Sunday, 3 August 2008

W(h)ither Labour ?

The political blogsphere is currently dominated by discussion over the future of Gordon Brown and Labour. Tory bloggers are positively salivating at the prospect of winning the next General Election and some are predicting landslides and even the end of Labour with the Conservatives in power for a generation or more.


Could the 2010 General Election mark a major shift in British politics with the end of the two-party system and the return of the Conservatives to their position, as defined in the post-election analysis in The Times in 1992, as "the natural party of Government" ?


Landslides, as defined as an overall majority of over 100, have occurred frequently since the war. The elections of 1945, 1959, 1983, 1987, 1997 and 2001 all produced such majorities with 1966 not far behind. Thus, a landslide Conservative win in 2010 wouldn't be that unusual.

In 1983, Labour won just 209 seats, its lowest post-war total while the Conservatives won just 165 in 1997 and 166 in 2001. In 1997, Labour won 418 seats, in 1983 the Conservatives won 397 while Labour won 393 in 1945.

Yet the basic Labour-Conservative duopoly has survived and has been challenged seriously probably just the once with the creation of the SDP in 1981. The Falklands War not only ensured Margaret Thatcher's supremacy in the 1980s but it also saved Labour in Opposition from being overtaken in terms of votes by the Alliance in 1983.

History thus shows us that irrespective of the scale of defeat, a party in Opposition will recover over a longer or shorter period of time until, aided by the exhaustion of the incumbent Government and a new updated policy programme, it is able to become a successful alternative force.

History also tells us that it is as important for parties to understand and manage defeat as it is for parties to manage and understand victory. If or when Labour is defeated in 2010, the survivors will need to come to terms with that defeat and become reconciled with it. How that happens and how long it takes is impossible to say. It is perhaps true that the longer a party has been in Government, the more difficult it finds acclimatising to Opposition but that need not be the case.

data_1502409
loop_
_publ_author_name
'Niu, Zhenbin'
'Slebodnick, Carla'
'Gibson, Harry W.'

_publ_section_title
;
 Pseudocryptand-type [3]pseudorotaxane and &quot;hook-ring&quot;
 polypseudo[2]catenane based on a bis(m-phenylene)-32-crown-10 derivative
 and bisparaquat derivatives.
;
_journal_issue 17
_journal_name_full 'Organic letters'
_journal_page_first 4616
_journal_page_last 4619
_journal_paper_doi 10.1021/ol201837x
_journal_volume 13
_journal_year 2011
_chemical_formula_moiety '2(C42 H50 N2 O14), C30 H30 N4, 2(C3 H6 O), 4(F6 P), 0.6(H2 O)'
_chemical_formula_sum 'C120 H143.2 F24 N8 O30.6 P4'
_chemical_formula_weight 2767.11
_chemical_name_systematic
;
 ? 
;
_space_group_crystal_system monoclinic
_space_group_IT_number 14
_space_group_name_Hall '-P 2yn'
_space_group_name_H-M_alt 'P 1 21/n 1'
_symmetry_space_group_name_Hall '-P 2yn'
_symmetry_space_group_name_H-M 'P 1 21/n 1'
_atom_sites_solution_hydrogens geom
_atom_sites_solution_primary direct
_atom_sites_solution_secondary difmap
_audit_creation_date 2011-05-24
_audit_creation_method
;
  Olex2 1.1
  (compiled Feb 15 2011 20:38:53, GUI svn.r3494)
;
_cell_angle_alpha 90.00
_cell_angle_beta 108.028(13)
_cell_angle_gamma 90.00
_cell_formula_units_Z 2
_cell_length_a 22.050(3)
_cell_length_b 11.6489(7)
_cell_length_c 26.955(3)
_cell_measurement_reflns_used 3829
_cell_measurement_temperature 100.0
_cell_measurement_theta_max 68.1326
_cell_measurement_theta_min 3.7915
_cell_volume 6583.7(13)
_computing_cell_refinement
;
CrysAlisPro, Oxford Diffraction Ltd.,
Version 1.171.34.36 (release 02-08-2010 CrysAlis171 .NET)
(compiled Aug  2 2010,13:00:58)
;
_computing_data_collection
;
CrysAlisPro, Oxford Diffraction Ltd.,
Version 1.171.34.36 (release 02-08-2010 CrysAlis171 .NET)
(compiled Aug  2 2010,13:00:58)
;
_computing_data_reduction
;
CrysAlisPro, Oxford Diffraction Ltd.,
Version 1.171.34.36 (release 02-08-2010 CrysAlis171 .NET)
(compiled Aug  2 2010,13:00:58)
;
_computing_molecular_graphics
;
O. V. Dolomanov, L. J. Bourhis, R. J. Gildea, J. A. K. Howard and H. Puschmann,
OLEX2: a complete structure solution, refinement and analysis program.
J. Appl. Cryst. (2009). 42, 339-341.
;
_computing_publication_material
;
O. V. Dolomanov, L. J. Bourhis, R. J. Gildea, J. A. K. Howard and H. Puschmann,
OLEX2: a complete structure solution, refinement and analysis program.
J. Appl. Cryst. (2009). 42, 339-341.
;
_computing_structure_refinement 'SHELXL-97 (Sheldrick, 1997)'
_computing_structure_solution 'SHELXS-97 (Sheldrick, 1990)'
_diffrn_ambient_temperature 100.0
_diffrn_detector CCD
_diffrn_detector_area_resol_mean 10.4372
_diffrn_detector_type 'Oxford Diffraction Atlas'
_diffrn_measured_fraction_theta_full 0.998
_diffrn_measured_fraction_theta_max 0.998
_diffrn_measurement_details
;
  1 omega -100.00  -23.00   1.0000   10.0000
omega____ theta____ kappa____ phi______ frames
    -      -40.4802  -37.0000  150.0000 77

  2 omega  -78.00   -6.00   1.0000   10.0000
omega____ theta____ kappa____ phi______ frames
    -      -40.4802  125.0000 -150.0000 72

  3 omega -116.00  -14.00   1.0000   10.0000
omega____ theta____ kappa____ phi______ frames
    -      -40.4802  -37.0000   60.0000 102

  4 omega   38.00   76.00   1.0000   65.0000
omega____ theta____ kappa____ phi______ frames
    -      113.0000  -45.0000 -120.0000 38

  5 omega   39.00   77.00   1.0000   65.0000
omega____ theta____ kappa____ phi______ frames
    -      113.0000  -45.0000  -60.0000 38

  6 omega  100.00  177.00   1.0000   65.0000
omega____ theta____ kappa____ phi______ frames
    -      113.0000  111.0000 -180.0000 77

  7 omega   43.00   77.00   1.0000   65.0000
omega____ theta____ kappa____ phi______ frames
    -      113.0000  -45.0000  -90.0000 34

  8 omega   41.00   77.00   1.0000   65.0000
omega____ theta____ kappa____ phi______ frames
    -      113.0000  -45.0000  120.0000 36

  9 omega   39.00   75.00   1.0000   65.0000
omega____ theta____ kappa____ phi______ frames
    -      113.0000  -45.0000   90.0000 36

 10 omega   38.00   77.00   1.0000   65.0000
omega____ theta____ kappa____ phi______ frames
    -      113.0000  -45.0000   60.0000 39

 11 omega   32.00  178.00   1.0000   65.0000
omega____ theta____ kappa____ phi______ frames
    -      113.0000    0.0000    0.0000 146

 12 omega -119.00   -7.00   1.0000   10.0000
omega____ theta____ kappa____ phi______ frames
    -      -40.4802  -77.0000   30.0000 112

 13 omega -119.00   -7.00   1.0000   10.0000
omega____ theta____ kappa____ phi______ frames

There's little doubt that David Cameron is building a formidable coalition which may well propel the Conservatives to power but the nature of such coalitions is that they are inherently unstable and even contradictory. Even the best Governments fall prey to problems, unexpected events and crises and the next Conservative Government will be no exception. There's also little doubt that Britain faces substantial challenges in terms of social, economic and international developments in the 2010s and beyond. As the era of cheap oil ends, how will our society react and change to a new energy-short reality ? How will Government manage this process and the expectations, aspirations and anxieties connected ?

How will Conservative Britain deal with the continued emergence of China as a global economic power, how will we manage Europe, Russia, Africa, global environmental challenges and climate changes ? I suspect the 2010s could be a very bumpy ride and it may be that David Cameron gets little time to enjoy the trappings of office.

Does this present Labour with opportunities ? Clearly, Labour will need to respond to international and domestic socio-economic and cultural change of an unprecdented nature. I think there are two possible strands for this response:

1) New Environmentalism - Labour adopts a far more Green agenda than hitherto and this may well resonate if global climate change proves to be more acute and violent than predicted. Clear and uncontrovertible proof of man-made climate change might lead to a more austere outlook among voters who might be more willing to accept draconian environmental measures than currently.